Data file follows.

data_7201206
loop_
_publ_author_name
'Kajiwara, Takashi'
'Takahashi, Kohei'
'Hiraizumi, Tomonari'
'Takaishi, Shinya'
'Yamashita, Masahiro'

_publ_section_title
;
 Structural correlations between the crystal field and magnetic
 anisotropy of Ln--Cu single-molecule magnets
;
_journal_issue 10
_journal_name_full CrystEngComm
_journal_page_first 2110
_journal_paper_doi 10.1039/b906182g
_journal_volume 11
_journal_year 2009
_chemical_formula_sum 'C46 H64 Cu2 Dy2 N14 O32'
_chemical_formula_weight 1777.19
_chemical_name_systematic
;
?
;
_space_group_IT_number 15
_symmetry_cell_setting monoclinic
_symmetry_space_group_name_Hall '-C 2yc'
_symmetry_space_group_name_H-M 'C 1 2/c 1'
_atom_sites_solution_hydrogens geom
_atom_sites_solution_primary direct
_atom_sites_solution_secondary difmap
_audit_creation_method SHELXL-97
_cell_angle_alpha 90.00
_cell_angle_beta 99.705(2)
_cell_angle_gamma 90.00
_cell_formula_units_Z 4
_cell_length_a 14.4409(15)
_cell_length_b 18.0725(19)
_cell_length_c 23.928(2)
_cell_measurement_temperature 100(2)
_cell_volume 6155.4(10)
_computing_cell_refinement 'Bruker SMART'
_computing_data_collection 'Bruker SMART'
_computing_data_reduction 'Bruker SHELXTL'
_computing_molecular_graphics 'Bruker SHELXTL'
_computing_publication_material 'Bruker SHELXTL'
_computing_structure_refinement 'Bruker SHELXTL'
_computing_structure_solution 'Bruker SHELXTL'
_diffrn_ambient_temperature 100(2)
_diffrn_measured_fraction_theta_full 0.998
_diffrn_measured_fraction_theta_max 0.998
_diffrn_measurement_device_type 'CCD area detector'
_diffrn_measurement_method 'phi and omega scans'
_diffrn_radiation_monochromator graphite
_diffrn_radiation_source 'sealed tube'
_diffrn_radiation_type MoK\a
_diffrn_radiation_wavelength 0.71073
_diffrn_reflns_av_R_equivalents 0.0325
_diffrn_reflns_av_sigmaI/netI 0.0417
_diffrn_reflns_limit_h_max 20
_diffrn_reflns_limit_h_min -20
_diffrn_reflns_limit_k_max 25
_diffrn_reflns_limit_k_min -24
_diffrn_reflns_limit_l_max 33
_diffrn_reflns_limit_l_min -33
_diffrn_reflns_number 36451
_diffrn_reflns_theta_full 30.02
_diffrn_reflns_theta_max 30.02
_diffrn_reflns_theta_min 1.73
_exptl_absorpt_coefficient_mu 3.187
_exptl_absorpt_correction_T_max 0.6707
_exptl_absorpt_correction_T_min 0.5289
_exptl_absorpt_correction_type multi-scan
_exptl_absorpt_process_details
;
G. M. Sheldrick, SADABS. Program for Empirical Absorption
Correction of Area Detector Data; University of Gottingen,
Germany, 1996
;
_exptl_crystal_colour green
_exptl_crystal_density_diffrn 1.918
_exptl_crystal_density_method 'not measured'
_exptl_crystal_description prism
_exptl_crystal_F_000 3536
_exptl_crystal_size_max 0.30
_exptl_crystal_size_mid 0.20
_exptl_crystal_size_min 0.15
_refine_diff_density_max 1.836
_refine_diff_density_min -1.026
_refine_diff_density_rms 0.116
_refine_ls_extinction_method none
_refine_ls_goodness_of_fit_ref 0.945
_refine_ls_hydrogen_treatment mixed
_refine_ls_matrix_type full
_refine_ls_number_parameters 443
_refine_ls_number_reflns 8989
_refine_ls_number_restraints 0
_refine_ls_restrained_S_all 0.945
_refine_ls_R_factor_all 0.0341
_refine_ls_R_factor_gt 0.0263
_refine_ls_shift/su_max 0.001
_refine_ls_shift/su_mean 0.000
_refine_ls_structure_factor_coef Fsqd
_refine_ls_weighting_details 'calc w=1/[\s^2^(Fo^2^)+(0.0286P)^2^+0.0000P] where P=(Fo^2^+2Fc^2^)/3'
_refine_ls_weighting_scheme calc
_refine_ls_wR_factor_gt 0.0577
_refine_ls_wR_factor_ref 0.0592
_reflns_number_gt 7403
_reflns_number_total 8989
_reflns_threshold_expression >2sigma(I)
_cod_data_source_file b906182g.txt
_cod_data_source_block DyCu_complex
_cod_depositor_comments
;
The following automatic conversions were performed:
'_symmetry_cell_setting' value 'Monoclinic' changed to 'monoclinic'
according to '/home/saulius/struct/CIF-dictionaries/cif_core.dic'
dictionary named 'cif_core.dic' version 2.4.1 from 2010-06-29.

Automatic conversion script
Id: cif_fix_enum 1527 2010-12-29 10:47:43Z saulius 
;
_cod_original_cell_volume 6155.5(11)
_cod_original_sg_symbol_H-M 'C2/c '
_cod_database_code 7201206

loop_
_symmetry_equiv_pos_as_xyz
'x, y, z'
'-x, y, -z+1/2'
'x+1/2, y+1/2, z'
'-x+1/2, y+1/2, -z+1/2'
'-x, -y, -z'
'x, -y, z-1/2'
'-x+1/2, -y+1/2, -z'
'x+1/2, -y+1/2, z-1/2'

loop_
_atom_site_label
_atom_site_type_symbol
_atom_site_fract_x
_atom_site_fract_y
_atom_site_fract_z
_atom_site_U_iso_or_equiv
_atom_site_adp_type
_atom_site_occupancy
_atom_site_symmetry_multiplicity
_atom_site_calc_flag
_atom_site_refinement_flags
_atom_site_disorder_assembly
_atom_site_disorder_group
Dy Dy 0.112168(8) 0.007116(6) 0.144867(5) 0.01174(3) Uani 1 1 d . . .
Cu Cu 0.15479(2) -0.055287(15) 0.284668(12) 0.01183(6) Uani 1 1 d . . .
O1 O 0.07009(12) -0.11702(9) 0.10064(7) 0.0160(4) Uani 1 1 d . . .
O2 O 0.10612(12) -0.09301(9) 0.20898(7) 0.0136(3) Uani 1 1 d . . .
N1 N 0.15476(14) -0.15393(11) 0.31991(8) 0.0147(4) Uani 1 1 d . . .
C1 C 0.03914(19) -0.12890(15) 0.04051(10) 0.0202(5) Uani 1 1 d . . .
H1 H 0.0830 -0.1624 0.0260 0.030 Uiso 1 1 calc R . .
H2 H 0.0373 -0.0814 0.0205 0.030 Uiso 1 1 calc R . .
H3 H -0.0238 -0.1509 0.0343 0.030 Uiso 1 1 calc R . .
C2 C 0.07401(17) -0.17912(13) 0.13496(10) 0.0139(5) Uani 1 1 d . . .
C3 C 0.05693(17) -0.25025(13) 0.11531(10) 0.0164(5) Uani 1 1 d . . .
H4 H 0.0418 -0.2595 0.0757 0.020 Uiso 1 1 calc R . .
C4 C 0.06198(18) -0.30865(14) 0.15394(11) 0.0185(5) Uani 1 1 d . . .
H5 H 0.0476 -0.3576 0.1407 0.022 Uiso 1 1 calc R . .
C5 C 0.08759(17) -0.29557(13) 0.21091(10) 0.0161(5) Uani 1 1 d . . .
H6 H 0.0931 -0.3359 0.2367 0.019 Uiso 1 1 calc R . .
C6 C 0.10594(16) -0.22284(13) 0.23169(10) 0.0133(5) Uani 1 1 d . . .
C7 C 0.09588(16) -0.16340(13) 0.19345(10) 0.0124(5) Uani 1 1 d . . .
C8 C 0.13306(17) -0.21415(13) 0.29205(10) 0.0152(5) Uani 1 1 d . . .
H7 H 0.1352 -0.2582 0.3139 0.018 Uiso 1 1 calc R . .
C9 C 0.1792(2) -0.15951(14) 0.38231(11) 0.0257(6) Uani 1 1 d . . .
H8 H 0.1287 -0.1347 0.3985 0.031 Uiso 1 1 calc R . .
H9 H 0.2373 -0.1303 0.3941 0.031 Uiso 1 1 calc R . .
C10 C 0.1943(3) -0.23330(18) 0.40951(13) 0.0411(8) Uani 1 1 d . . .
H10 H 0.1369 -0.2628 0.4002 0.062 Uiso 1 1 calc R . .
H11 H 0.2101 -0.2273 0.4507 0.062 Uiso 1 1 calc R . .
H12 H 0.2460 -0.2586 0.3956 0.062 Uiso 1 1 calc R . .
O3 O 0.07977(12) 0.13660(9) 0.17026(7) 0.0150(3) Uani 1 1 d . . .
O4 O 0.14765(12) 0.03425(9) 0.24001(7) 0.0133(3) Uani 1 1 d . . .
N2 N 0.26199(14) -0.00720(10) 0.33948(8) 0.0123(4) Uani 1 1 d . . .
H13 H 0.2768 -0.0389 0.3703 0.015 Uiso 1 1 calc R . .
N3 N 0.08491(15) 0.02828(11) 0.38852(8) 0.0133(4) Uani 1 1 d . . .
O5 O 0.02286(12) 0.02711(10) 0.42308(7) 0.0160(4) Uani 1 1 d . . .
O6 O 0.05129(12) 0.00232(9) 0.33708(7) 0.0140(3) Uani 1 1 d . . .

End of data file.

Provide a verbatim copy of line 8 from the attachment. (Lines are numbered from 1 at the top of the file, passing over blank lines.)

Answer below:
'Yamashita, Masahiro'